The weather is starting to heat up, so the homers are starting to fly. And I, for one, love the showmanship of the bat flip. Some of y'all will feel the bat flip is too new school and shows the pitcher up, but I dunno, that pitcher gave up the home run. And baseball has very little panache or flair. It's not football, where players celebrate after every other play. So maybe we can have a little fun.
So we'll rank the tiers by the better bat flips out there. With video.
(Aren't you at least a little glad that this column is not about performance enhancing drugs?)
Tier 1: Elite (6) (AKA: The "Tatsunori Hara, In Japan" Tier.)
Craig Kimbrel, Atlanta Braves
Aroldis Chapman, Cincinnati Reds
Joe Nathan, Texas Rangers
Mariano Rivera, New York Yankees
Sergio Romo, San Francisco Giants
Jason Grilli, Pittsburgh Pirates
Who? You ask. This guy. This guy. This guy with the two-handed, over-the-head huck of a bat flip. Huck yeah.
And all these guys are deserving of their elite status. Mariano Rivera is the only one that's not striking out more than a batter per inning, so there was the thought that he could drop. But Mo is still getting whiffs, and he got two strikeouts last night to push his overall rate into the 8+ K/9 range that he's used to. If he does that once more, he has excellent control and more leash than anyone in baseball, and close to a strikeout per inning. He's still elite.
So instead of dropping someone out, we're going to make room in the elite tier for two more entrants. Is that wise? Who knows. An elite tier with six people in it seems a little less elite, a little too crowded. But maybe someone will make up our minds for us and drop out next week. Maybe Mariano won't strike anyone out next week and his overall fantasy line will suffer to the point that he drops. Maybe someone will get hurt. Maybe you already think Mariano is coasting.
We just can't get around how excellent Sergio Romo and Jason Grilli have been. They took a while to get where they are for a reason -- Romo doesn't crack 91 on the gun some games, and Grilli put on velocity in his late thirties, strangely -- but they've now been who they are for more than 80 innings, and have survived the jump into closerdom. (It's almost like some sort of mythical mindset has nothing to do with it.) They didn't have the track record closing that some of these other guys did, and caution is the best way to avoid one-hit wonders, but they check all the boxes now, and have for long enough.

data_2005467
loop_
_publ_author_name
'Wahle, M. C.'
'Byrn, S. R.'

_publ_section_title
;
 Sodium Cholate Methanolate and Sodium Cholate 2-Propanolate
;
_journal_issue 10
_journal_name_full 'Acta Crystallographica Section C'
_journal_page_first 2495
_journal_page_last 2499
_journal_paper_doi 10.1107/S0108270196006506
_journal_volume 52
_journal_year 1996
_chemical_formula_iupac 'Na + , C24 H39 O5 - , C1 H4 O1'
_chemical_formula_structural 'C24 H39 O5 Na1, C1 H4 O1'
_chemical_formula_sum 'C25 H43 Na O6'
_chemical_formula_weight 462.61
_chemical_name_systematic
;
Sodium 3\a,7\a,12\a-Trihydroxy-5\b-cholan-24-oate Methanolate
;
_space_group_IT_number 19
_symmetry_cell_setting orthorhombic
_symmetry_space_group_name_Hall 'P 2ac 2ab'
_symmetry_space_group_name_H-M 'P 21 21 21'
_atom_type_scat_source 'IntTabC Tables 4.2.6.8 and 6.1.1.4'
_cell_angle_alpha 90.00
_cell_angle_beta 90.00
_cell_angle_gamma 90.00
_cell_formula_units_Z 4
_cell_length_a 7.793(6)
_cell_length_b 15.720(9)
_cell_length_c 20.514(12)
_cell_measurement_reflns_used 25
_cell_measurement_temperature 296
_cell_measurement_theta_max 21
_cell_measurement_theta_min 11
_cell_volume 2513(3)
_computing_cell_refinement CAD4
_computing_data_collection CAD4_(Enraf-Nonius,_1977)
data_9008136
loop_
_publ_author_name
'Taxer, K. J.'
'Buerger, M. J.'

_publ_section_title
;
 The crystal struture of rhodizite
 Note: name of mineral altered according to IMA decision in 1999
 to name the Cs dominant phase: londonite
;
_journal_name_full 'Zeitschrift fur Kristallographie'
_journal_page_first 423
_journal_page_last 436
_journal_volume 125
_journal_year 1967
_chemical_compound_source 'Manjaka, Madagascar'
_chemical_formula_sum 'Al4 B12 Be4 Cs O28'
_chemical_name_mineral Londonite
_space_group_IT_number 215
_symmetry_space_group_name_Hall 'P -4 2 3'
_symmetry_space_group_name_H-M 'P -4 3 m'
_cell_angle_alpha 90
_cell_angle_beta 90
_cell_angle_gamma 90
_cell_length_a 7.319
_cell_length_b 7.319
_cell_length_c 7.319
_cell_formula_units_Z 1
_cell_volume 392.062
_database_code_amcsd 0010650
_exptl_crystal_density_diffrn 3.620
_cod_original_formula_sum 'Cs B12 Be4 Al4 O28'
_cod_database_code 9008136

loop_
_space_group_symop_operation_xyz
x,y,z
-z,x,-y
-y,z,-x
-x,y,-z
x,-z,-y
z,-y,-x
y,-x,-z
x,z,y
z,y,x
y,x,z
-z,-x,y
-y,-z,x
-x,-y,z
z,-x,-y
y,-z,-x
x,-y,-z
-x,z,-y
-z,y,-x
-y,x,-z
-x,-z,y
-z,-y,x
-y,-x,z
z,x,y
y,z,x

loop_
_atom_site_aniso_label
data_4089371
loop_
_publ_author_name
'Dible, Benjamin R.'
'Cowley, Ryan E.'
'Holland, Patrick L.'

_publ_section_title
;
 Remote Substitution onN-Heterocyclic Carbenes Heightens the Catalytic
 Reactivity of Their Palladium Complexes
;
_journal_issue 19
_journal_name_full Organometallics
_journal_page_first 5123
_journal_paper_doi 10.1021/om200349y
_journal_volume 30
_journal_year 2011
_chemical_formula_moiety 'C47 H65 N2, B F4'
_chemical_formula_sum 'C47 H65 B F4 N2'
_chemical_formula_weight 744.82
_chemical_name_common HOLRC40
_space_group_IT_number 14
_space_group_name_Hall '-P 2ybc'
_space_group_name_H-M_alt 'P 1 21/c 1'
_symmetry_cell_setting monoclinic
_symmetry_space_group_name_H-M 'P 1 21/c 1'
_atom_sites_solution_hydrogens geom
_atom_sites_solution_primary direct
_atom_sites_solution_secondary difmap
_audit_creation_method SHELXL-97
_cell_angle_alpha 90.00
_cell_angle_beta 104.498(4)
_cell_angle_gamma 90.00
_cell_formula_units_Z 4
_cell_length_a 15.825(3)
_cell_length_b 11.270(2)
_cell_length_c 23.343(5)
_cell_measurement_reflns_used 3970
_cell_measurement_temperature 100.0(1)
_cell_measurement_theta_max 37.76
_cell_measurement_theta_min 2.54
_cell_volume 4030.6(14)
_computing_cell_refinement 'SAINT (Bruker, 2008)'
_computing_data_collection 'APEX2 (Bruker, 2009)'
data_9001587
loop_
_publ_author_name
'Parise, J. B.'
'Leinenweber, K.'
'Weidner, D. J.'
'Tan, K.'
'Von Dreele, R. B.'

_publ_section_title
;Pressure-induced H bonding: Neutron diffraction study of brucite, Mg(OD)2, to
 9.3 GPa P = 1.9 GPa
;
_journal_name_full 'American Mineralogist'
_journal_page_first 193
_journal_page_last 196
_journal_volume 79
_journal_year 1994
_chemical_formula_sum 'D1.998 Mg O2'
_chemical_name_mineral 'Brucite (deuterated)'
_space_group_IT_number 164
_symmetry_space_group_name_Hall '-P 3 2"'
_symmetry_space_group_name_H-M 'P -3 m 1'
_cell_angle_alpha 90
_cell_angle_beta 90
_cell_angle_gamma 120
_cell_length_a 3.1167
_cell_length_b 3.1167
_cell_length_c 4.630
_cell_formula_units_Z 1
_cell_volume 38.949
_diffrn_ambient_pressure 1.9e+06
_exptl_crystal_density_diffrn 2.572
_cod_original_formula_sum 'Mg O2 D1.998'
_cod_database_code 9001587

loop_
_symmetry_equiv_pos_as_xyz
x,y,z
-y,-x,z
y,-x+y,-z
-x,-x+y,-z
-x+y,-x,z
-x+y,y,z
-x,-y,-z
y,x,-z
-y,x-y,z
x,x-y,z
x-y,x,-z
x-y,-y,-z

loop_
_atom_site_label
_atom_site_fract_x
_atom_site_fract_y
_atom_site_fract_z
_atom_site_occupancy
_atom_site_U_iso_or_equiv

Tier 2: Rock Steady (7) (AKA: The "Prince Fielder, In Disgust" Tier.)
Addison Reed, Chicago White Sox
Grant Balfour, Oakland Athletics
Jonathan Papelbon, Philadelphia Phillies
Rafael Soriano, Washington Nationals
Casey Janssen, Toronto Blue Jays
Edward Mujica, St. Louis Cardinals
Tom Wilhelmsen, Seattle Mariners
Prince Fielder cares not for your silly pitch. Or your silly tiers. Seriously, he's disgusted.
And since two guys moved up, let's move another two guys into this tier. There was some bellyaching about the ranking of Casey Janssen and Edward Mujica over the past couple weeks, so maybe some will be happy with this new ranking, but all they did was move up two spots overall. And though they are looking steady, it's not like they don't have asterisks. Janssen doesn't even crack 90 on the gun, and finesse in the ninth inning doesn't always work. Then again, he doesn't have much competition and it's working for now. Mujica's asterisk? He throws the split-finger at the same rate that most people throw a fastball. The reason that most people throw a fastball 60% of the time is that it's the easiest pitch to command. The split-finger has terrible strike rates and is notoriously hard to throw for strikes. If people stop swinging at it, he's left with a meh fastball. So I'm nervous. Never heard anyone compare a split-finger to a knuckleball or call it a gimmick pitch? I have.